It seems like everyone has stress. But honestly, it really is a natural part of being human. When our life’s events and circumstances tax us beyond what we can cope with, stress is the result. Stressors are external events which cause an emotional or physical reaction. The impact of the things we experience depends on whether we perceive the events positively or negatively.
“Psychological stress is the mismatch between an individual’s
coping skills and the demands of the environment.” – Dan McGee
Conflict Demands Fear Assumptions Expectations Time Pressures Physical and Emotional Pain
These are only a few of the components linked to our stress. They certainly cause a sense of conflict and a buildup of physical and mental strain. This often leads to strained relationships, a lack of productivity, and a loss of joy in life.
Productive and Non-Productive Stress
In the daily demands of our lives, we experience productive stress. This happens as we reach for our goals and work toward success and satisfaction in different aspects of our lives. Productive stress feels good as we see the results of our achievements. But non-productive stress happens when our emotions are overtaxed, our bodies are strained beyond our limits, and when our relationships are highly conflicted or at risk. There is not a sense of satisfaction in our efforts, and the outcomes we hope for in our relationships feel less hopeful.
A study of couples (Neff & Karney) indicated how high stress levels negatively impact marriages:
- The greater the stress levels, the more strongly partners react to the normal ups and downs of life. So, when stress levels are high, couples receive, and internalize, perceived slights more intensely.
- When stress levels are high, using positive relationship skills (communication and conflict management) are much more difficult. Stress also makes it harder to use and maintain empathy and compassion.
- Couples are more likely to see their relationship negatively when they have prolonged exposure to stress. High stress colors a couple’s perceptions of their marriage in a negative way (a negative sentiment override).
2 Main Ways to Cope with Stress
Eliminate the stressor.
Some stress is controllable. In some cases it is possible to make choices that eliminate the stressor, like working too many hours, volunteering for too many activities, or not delegating to others.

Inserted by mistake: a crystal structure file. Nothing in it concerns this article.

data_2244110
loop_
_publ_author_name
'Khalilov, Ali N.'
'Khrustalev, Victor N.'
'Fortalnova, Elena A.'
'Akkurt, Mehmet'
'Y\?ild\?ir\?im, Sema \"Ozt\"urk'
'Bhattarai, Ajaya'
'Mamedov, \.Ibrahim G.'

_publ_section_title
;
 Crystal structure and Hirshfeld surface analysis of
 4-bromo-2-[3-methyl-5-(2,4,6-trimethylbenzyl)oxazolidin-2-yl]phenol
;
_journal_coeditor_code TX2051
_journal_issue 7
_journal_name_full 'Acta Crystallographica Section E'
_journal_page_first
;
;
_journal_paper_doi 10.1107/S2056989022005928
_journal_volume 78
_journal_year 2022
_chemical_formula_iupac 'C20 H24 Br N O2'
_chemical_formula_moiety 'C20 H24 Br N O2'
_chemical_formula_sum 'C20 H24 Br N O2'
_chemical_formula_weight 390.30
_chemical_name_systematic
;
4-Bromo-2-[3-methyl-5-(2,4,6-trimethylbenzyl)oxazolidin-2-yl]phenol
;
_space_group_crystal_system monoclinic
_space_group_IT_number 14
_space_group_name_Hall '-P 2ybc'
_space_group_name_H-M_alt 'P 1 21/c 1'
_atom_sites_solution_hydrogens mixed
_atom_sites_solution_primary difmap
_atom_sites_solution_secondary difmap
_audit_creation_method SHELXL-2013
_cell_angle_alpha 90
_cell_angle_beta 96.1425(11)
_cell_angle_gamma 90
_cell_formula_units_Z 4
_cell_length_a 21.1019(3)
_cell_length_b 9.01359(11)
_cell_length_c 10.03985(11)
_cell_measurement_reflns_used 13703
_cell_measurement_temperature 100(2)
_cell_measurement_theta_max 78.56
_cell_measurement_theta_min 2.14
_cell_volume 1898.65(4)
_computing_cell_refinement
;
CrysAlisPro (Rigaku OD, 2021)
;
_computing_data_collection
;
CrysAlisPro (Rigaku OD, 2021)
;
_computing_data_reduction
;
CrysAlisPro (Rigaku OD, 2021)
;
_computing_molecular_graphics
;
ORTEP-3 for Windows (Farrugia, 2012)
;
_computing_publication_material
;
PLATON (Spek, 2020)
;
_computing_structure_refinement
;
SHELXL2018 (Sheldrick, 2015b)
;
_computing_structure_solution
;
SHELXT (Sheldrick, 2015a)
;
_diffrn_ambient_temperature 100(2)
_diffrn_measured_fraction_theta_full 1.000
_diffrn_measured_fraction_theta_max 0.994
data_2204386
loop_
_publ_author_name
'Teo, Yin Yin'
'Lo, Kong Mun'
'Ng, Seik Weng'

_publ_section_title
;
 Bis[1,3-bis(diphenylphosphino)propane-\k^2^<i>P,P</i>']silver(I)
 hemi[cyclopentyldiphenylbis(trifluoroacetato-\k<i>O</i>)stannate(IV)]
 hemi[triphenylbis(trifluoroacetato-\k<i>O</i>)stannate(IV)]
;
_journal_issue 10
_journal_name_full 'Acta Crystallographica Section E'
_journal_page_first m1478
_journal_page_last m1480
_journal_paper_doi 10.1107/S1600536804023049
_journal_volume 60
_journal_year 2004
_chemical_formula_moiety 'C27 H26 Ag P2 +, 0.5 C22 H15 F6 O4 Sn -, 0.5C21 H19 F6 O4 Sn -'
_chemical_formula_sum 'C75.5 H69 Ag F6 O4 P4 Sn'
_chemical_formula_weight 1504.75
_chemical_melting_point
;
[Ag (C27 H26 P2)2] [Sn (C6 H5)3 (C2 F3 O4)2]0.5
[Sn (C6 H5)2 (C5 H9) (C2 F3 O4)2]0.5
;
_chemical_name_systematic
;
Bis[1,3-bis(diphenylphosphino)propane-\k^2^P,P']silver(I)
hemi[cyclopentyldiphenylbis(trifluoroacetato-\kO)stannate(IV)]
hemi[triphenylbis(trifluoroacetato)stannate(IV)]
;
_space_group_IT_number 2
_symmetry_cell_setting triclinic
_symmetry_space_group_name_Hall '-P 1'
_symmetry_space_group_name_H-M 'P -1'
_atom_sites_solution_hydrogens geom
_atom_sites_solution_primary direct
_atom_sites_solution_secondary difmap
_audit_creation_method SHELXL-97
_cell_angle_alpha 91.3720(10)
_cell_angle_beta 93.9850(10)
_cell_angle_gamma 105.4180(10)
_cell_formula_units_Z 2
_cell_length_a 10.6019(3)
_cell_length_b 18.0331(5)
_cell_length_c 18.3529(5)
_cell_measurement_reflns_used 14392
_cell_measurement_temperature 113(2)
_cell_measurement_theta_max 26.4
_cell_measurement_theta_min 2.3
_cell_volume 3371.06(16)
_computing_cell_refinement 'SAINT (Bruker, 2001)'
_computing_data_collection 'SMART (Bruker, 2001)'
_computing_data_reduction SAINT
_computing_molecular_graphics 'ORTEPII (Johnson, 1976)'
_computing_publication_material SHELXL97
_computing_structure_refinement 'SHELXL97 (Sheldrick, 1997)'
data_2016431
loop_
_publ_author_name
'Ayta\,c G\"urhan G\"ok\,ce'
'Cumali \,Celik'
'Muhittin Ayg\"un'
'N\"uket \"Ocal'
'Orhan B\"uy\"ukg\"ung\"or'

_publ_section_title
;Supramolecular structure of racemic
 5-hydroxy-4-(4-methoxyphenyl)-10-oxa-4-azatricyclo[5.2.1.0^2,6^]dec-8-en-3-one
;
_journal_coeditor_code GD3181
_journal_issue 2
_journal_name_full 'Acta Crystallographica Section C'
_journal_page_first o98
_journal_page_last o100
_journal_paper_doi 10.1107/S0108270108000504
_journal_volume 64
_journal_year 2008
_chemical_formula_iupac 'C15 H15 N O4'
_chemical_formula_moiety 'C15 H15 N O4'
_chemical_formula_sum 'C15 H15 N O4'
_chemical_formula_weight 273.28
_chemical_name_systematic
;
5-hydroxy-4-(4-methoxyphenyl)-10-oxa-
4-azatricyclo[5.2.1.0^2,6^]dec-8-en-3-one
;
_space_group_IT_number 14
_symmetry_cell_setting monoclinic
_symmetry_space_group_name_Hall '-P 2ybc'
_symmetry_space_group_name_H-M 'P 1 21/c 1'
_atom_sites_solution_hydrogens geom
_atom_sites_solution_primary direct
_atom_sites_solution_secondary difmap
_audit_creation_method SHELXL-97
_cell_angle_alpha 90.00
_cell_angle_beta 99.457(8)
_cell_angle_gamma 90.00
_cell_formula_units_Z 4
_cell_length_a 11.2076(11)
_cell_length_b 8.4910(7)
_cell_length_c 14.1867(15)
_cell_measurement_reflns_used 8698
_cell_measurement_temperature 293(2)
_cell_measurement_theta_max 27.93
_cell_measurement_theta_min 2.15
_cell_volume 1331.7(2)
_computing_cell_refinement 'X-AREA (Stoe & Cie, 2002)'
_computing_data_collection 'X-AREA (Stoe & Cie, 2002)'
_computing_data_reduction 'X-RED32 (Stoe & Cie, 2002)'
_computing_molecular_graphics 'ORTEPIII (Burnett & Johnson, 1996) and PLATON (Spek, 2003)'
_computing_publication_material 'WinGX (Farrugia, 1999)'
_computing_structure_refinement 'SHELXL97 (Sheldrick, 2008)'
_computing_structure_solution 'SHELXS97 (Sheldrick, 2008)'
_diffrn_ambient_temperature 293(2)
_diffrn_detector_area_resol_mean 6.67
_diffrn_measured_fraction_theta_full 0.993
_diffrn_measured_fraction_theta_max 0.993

Change your reaction to the stress.
When you can’t eliminate a stressor, evaluate how you react to or cope with the stressor. Improve your skills and abilities to deal with conflict, fears, demands or other stressors. One of the most critical processes to change your reaction to stress is to practice good self-care.
Practice Good Self-Care
- Be Aware- Tune into signals that alert you to your feelings and thoughts of stress. What do you feel in your body? Are my “buttons” being pushed or triggered? Is my personal alarm sounding?
- Accept- Be ok with your feelings. Receive the job to care and learn from the specific stress you are undergoing. Accept the feelings as information or data and DO something.
- Allow- Take a moment and allow God or others to guide and help you. Use the support you have around you.
- Attend- This is the work! Identify and explore what you need in the moment to cope in a healthy way. Ask yourself: What is going on? What am I feeling? Where is it coming from? Is there anything I am doing that is “amping up” (creating) this stress? What do I want or need? Have I been through this before?
- Act- Do the stuff! Act in a way that is consistent with how you want to deal with the natural stresses in life. What can I do to care for me while maintaining my honor and integrity?
What do you think? Can you identify stress in your life? Do you believe you have the power to do something healthy with it? Let us know what you think; leave us a comment below.